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In Kentucky perhaps, in many of the slave States certainly, you are trying to establish the rightfulness of slavery by reference to the Bible. You are trying to show that slavery existed in the Bible times by divine ordinance. Now, Douglas is wiser than you, for your own benefit, upon that subject. Douglas knows that whenever you establish that slavery was right by the Bible, it will occur that that slavery was the slavery of the white man — of men without reference to color-and he knows very well that you may entertain that idea in Kentucky as much as you please, but you will never win any Northern support upon it. He makes a wiser argument for you ; he makes the argument that the slavery of the black man, the slavery of the man who has a skin of a different color from your own, is right. He thereby brings to your support Northern voters who could not for a moment be brought by your own argument of the Bible-right of slavery. Will you not give him credit for that? Will you not say that in this matter he is more wisely for you than you are for yourselves?

Now, hating established with his entire party this doctrine-having been entirely successful in that branch of his efforts in your behalf, he is ready for another.

At this same meeting at Memphis, he declared that, while in all contests between the negro and the white man, be was for the white man, but that in all questions between the negro and the crocodile he was for the negro. He did not make that declaration accidentally at Memphis. He made it a great many times in the canvass in Illinois last year (though I don't know that it was reported in any of his speeches there), but he frequently made it. I believe he repeated it at Columbus, and I should not wonder if he repeated it here. It is, then, a deliberate way of expressing himself upon that Subject. It is a matter of mature deliberation with him thus to express himself upon that point of his case. It therefore requires some deliberate attention.

The first interference seems to be that if you do not enslave the negro you are wronging the white man in some way or other; and that whoever is opposed to the negro being enslaved, is, in some way or other, against the white man. Is not that a falsehood? If there was a necessary conflict between the white man and the negro, I should be for the white man as much as Judge Douglas ; but I say there is no such necessary conflict. I say that there is room enough for us all to be free, and that it not only does not wrong the white man that the negro should be free, but it positively wrongs the mass of the white men that the negro should be enslaved; that the mass of white men are really injured by the effects of slave labor in the vicinity of the fields of their own labor.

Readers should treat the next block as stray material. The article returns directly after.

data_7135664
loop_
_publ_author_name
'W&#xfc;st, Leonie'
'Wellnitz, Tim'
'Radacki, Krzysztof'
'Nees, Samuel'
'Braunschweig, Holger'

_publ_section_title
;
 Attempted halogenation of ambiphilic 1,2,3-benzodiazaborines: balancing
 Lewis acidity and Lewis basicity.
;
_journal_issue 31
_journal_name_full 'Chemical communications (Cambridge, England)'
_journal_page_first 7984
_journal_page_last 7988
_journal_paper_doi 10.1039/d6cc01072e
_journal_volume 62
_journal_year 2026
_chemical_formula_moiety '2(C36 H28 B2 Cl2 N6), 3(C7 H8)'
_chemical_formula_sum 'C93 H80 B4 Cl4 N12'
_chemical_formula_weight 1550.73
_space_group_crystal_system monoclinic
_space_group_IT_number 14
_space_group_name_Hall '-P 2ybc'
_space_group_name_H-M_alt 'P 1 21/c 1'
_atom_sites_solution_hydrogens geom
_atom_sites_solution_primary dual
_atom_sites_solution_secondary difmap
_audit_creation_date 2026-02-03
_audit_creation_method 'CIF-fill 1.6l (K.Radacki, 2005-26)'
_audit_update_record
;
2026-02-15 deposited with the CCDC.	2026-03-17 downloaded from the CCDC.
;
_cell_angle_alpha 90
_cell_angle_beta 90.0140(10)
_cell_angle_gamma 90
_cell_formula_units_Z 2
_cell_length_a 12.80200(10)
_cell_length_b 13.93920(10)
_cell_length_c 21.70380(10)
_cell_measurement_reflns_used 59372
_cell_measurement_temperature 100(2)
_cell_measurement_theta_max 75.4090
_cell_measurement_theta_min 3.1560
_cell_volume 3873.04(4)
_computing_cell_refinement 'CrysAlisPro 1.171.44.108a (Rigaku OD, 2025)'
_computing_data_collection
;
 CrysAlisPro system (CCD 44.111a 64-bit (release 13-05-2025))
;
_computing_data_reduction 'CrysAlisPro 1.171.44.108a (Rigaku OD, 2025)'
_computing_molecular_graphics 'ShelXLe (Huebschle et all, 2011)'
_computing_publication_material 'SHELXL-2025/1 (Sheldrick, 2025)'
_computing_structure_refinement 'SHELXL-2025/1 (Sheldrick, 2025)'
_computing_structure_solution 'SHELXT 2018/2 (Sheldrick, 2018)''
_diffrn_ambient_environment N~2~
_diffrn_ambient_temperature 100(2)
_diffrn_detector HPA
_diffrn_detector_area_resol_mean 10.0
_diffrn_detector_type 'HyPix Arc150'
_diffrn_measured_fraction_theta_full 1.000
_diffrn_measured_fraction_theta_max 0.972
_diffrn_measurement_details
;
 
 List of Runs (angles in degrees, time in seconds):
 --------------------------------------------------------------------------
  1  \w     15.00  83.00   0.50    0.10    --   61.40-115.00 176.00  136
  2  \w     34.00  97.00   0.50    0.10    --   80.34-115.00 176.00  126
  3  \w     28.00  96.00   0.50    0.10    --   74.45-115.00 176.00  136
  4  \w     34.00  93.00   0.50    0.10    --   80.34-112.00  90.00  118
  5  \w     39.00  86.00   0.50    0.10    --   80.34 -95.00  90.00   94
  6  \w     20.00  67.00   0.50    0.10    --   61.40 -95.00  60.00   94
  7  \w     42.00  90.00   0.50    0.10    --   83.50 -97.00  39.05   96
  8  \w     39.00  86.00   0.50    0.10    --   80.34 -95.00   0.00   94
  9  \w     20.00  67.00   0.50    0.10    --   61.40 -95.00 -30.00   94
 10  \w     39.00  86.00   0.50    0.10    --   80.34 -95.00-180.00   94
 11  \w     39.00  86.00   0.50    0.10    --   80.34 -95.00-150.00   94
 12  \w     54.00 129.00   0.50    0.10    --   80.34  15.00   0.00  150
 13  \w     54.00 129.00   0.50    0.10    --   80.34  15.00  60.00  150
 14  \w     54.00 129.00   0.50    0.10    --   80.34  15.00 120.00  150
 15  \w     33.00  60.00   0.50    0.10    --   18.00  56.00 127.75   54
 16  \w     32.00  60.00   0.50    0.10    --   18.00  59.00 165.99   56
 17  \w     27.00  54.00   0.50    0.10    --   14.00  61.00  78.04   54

But I do not desire to dwell upon this branch of the question more than to say that this assumption of his is false, and I do hope that that fallacy will not long prevail in the minds of intelligent white men. At all events, you ought to thank Judge Douglas for it. It is for your benefit it is made.

The other branch of it is, that in a struggle between the negro and the crocodile, he is for the negro. Well, I don't know that there is any struggle between the negro and the crocodile, either. I suppose that if a crocodile (or as we old Ohio River boatmen used to call them, alligators) should come across a white man, he would kill him if he could, and so he would a negro. But what, at last, is this proposition? I believe that it is a sort of proposition in proportion, which may be stated thus: “As the negro is to the white man, so is the crocodile to the negro ; and as the negro may rightfully treat the crocodile as a beast or reptile, so the white man may rightfully treat the negro as a beast or a reptile.” That is really the “knip” of all that argument of his.

Now, my brother Kentuckians, who believe in this, you ought to thank Judge Douglas for having put that in a much more taking way than any of yourselves have done.

Again, Douglas's great principle, “Popular Sovereignty,” as he calls it, gives you, by natural consequence, the revival of the slave-trade whenever you want it. If

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